I will PARTIALLY disagree with user2233709. But, only partially.
Also see both the useful link from Edgar and the useful links from those posts.
2233709 is "officially" correct - a switch is USUALLY marked both with ratings AND with certifying bodies who specify the applicable conditions for the test. In some cases manufacturers specify switch ratings without reference to a formal test specification.
Switch current ratings generally relate to the power dissipation in the switch when the contacts are closed so in a given switch a 10A current will typically generate a quarter of the power of a 20A current, as power is equal to current squared x resistance.
Switch Voltage ratings are generally mainly related to the ability to break an arc which occurs as switch is opened.
The difficulty in breaking an arc is much greater for DC than for AC.
Accordingly halving the current makes the load on the switch very much lower whereas doubling the voltage increases the design difficulty in closer to a linear manner at very low voltages.
In all cases, but especially for uncertified switches where the basis for the ratings are not well defined, it is likely,but not certain, that a 20 amp DC rated switch will handle 10 Amps at 20 volts “safely”. However, if it doesn't you have no come back and in situations like an aircraft supply I wouldn't consider doing so.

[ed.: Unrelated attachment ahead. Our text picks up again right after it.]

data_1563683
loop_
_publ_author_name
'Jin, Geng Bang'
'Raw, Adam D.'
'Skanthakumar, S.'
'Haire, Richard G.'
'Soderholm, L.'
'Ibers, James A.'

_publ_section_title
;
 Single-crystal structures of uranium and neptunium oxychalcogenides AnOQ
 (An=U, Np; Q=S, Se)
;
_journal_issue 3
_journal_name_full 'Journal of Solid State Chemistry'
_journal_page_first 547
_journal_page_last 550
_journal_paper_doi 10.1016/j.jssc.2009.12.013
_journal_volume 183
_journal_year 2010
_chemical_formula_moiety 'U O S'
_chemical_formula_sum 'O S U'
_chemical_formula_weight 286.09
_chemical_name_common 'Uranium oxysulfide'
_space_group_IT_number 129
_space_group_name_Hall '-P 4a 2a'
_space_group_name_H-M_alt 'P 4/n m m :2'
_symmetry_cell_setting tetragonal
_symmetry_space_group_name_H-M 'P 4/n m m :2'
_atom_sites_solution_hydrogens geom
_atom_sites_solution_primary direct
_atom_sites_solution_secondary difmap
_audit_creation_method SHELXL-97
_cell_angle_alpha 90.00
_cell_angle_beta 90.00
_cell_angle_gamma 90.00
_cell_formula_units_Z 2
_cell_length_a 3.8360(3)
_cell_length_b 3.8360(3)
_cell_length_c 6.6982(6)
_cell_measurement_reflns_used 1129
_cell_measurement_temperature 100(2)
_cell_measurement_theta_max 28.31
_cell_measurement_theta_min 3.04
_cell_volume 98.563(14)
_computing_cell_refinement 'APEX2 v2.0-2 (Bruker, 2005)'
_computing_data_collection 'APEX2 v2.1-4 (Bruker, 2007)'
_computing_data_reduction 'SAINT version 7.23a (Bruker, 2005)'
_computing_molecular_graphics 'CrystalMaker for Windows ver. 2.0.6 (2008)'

As a useful but not certain 'rule', switches from reputable manufacturers tend to have certified ratings which are traceable to a standards authority and switches without certification are liable to be from manufacturers who are less reputable. This does not mean that a switch without certification marks is necessarily incorrectly marked but it does suggest extra caution is required. Similarly a switch with many certification marks but which is from a manufacturer of unknown reputation makes it more possible that the certifications are not valid.
The above mealy mouthed / weasel worded pontifications are a long way of saying that “Switches with fake markings from unknown sources are not at all uncommon in the industry - “Caveat Emptor” "
In cases which are life critical I would only use switches which
- had formal test specifications and certifications and
- were made by reputable manufacturers and
- were sourced from known good supply chains.
The importance of the last point is worth noting. If you buy eg a Sprague switch from Digikey it is probably a Sprague switch and probably it's specs can be relied on. If you buy a "Sprague" switch from Seller1234567 on ebay it MAY or may not be a Sprague switch and its specs may or may not be able to be relied on.